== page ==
- Choose a route away from fire hazards. Drive with your lights ON and watch for emergency vehicles.
- Do not attempt to re-enter the area until firefighters have declared it safe.
Utility Safety: Gas, Electricity and Water
Following earthquakes, explosions from natural gas leaks are responsible for a significant number of fires.
- Every member of the household should know how to shut off the natural gas.
- Locate the shut-off valve . Make sure this valve will turn. To shut off the gas, turn the valve 90o or ¼ turn, so that it crosses the pipe.
- Attach a crescent wrench, at least 12” long, to the meter or to the wall directly behind the meter. Adjust the wrench to fit your valve before hanging it behind the meter in case it rusts.
- Shutting off the gas after an earthquake
- Shut off the gas immediately ONLY if you smell the characteristic odor of gas, you hear a hissing sound, and/or you notice the meter dials spinning more rapidly than normal.
- Do NOT use matches, lighters, open flame appliances, or operate any electrical switches until you are sure no gas leaks exist. Sparks from electrical switches can ignite the gas.
- If you smell natural gas, immediately get everyone out of and away from the house! Open the windows and doors to provide ventilation. Shut off the gas meter.
Water quickly becomes precious following disasters.
- Every member of the household should know how to shut off the water at the main house valve.
- Cracked lines may pollute the water supply to your house. It is recommended to shut off your water until you hear from authorities that it is safe for drinking
- Gravity may drain your hot water and toilet tanks unless you trap it in your house by shutting off the main house valve (NOT the street valve). Locate the shut-off valve (ILLUSTRATION) for the water line that enters your house. Label this valve with a tag for easy identification!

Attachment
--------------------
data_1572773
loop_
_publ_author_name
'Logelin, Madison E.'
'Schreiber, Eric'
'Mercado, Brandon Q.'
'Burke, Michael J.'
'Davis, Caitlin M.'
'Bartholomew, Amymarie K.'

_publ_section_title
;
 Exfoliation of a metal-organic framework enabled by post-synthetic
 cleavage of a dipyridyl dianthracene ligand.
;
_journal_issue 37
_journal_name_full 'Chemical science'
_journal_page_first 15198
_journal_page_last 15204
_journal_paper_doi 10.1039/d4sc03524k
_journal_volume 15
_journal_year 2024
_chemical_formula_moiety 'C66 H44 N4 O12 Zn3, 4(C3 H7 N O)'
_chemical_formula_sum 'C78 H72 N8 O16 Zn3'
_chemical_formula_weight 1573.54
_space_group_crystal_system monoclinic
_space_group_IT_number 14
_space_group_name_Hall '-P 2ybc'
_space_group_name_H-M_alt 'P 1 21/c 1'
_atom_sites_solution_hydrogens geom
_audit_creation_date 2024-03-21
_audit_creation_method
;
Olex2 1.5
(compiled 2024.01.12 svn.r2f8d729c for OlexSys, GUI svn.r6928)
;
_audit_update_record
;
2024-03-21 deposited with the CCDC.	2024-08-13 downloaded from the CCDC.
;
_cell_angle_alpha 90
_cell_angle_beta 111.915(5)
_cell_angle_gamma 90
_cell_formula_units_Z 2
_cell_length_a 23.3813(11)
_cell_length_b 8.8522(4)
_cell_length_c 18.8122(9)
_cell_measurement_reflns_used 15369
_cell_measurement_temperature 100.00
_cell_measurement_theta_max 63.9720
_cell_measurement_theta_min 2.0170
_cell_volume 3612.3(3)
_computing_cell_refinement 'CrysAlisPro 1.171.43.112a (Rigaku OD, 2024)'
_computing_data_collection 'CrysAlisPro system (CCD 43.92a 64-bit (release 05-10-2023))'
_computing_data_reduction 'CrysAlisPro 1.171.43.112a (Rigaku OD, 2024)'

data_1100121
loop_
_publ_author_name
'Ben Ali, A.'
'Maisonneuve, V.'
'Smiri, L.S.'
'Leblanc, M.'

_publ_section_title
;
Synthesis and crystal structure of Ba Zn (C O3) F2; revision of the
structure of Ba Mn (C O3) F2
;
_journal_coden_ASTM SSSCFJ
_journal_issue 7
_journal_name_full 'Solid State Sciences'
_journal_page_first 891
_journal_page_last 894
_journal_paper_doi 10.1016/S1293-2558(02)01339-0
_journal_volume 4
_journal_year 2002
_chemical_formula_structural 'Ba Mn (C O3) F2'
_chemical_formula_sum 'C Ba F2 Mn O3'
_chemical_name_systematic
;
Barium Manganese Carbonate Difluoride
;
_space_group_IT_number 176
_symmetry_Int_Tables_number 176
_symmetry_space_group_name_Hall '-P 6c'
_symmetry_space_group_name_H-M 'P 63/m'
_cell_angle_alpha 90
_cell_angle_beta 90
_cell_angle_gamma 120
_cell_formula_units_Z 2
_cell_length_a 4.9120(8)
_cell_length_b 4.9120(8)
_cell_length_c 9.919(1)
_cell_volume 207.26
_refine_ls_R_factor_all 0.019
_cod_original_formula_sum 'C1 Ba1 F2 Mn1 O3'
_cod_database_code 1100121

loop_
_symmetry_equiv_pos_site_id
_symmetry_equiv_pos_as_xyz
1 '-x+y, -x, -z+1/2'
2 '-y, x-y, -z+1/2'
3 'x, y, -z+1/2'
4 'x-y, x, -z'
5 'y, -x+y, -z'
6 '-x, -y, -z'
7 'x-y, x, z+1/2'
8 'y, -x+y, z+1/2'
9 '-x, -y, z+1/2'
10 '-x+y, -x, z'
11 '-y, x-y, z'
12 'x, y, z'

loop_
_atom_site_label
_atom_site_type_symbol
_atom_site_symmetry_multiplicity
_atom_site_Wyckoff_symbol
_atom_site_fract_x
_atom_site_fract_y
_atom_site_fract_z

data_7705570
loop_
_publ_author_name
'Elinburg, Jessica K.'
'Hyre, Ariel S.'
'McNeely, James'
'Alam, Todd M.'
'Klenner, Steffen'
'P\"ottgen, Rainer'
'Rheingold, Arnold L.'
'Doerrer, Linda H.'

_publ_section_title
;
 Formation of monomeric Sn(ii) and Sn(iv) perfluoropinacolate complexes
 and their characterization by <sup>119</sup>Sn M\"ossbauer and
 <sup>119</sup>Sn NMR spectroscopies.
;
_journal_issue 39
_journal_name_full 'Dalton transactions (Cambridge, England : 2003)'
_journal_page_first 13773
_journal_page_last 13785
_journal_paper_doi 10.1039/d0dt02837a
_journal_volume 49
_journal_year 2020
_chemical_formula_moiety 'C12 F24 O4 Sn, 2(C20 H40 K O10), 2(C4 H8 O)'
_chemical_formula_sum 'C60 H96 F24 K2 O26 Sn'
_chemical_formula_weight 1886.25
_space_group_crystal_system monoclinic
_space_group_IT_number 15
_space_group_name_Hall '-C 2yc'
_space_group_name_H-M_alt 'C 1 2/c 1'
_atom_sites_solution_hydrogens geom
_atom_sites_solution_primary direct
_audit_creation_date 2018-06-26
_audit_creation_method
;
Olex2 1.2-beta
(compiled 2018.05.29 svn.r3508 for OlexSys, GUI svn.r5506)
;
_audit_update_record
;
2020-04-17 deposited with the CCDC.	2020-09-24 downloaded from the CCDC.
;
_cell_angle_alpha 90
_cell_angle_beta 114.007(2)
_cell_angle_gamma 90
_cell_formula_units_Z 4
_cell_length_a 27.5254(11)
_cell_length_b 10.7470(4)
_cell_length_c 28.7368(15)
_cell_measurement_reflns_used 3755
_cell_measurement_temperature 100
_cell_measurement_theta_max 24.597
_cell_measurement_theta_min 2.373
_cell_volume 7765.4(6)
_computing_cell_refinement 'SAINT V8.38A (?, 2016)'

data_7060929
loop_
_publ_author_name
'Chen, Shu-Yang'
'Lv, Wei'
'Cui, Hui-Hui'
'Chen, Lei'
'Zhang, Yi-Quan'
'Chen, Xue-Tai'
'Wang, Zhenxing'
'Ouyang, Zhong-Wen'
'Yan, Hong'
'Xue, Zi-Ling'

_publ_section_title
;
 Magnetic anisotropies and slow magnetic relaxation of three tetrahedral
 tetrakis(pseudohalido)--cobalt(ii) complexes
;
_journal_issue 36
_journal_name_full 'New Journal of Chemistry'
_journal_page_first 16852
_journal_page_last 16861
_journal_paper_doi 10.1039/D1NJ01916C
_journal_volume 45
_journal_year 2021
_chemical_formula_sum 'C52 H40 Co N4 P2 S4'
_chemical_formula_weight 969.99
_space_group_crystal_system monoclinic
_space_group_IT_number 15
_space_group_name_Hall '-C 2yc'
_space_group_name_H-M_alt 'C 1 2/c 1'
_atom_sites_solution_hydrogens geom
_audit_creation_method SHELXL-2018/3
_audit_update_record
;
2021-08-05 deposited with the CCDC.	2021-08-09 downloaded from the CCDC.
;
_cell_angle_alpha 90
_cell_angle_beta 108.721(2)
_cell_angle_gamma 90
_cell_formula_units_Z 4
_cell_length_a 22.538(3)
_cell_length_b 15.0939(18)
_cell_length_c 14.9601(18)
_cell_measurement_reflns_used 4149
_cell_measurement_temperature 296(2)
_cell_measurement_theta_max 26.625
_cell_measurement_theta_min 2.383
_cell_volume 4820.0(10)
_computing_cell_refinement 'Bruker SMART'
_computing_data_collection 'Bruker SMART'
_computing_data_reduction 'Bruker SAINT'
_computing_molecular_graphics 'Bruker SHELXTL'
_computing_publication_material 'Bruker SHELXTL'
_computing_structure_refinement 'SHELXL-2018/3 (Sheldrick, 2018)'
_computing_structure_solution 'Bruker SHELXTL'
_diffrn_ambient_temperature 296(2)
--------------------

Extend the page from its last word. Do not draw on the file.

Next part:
Every household member should know where and how to shut off the electricity to the home.
- Locate the electricity circuit box
- Always shut off all the individual circuits before shutting off the main circuit breaker
When an earthquake hits, especially at night, it will be difficult to think rationally and as quickly as you would like. Having procedures in place will make it easier to spring into appropriate action effectively and efficiently.
AT A MINIMUM – Every family member should have a sturdy pair of shoes under the bed to protect feet from broken glass!
Glass shard lacerations to feet from windows, picture frames, lamps, and clocks are the most common injury after earthquakes.
- Work gloves to protect hands from broken glass
The lack of sanitation facilities after a major disaster can rapidly create new problems unless basic guidelines are followed.
- If water lines are damaged or suspected of damage Do NOT flush the toilet!
- Avoid digging holes in the ground. Untreated raw sewage pollutes ground water and attracts flies which promotes the spread of disease.
What Can You Do?
- In your supplies make sure you have: a large supply of heavy-duty plastic bags, twist ties, disinfectant, and toilet paper
- A good disinfectant is a solution of one-part liquid bleach to ten-parts water
- You CAN still use the toilet even if it can’t be flushed.